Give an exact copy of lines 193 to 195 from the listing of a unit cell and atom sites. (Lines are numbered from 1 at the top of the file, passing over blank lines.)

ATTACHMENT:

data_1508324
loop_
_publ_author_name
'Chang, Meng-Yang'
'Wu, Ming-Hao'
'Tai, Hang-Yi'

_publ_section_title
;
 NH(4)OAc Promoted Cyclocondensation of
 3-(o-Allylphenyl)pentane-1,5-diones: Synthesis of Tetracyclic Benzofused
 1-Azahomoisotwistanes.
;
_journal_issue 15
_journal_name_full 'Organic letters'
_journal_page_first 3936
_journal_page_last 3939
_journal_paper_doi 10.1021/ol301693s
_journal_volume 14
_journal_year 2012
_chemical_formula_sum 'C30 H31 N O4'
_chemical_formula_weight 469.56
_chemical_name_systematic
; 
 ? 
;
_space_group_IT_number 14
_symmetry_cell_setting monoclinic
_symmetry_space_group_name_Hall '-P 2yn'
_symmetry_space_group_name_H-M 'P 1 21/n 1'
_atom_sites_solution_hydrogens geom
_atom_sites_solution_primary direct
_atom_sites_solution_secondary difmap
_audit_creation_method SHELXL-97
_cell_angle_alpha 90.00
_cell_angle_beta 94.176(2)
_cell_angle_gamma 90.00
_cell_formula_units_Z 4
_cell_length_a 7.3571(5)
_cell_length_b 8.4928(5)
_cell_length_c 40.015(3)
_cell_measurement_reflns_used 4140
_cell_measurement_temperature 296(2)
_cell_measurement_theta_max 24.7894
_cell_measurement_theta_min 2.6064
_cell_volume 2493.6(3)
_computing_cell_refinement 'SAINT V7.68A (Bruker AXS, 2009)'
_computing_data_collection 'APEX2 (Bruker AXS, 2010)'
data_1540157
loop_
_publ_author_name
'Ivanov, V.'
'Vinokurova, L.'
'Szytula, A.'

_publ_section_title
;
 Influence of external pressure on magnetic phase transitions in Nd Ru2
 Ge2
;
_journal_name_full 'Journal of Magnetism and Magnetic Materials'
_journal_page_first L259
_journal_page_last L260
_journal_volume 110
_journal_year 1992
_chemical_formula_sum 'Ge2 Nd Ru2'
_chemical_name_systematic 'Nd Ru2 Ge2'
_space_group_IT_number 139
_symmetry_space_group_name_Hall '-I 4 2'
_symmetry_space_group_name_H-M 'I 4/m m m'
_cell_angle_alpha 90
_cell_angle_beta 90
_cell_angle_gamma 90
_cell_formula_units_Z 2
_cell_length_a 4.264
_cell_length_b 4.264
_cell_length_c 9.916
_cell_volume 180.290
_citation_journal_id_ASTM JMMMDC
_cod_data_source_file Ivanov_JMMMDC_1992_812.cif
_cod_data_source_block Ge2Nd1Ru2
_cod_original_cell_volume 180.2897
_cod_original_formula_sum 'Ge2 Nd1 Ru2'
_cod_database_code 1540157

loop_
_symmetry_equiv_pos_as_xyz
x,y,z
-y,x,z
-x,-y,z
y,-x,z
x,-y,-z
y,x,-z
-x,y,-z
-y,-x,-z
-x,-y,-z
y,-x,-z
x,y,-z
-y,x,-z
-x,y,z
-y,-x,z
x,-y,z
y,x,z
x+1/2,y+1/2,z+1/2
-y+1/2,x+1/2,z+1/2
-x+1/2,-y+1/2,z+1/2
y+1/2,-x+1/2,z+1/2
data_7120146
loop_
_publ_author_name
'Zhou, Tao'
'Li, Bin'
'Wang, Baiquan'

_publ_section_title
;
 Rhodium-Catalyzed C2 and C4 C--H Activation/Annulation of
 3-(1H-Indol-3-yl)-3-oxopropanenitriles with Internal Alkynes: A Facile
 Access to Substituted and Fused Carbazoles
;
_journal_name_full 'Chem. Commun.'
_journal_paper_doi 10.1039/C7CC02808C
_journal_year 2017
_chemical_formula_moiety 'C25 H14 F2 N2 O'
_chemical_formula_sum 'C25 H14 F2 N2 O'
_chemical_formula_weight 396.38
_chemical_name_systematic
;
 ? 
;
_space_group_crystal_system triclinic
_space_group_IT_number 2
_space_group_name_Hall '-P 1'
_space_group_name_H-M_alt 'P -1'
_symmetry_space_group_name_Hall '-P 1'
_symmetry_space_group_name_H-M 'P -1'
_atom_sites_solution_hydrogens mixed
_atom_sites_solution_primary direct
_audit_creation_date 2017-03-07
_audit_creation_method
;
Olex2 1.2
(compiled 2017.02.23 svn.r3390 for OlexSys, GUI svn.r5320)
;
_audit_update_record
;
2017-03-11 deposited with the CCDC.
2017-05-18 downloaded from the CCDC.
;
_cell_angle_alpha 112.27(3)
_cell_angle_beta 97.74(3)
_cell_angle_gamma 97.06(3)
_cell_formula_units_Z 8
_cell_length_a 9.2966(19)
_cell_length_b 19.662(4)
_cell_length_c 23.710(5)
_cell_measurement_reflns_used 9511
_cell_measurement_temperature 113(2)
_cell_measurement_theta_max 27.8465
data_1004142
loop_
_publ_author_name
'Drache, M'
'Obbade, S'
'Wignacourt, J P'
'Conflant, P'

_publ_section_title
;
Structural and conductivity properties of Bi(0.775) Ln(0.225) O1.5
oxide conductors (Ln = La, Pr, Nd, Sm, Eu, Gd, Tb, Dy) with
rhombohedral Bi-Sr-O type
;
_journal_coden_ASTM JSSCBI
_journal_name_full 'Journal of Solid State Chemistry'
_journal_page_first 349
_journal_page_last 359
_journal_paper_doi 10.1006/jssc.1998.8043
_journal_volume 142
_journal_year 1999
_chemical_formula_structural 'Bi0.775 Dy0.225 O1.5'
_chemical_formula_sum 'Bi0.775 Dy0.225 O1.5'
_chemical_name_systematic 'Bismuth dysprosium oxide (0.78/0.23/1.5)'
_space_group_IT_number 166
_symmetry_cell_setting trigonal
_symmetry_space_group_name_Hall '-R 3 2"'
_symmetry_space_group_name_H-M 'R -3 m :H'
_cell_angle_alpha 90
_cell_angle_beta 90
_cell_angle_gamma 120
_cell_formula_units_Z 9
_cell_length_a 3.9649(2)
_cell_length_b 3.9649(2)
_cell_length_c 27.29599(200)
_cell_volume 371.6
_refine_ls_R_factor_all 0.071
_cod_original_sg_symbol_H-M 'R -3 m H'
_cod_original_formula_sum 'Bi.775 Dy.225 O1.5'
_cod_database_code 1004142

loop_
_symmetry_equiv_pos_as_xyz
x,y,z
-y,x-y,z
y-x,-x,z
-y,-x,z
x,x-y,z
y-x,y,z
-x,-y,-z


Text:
_cod_original_formula_sum 'Bi.775 Dy.225 O1.5'
_cod_database_code 1004142

loop_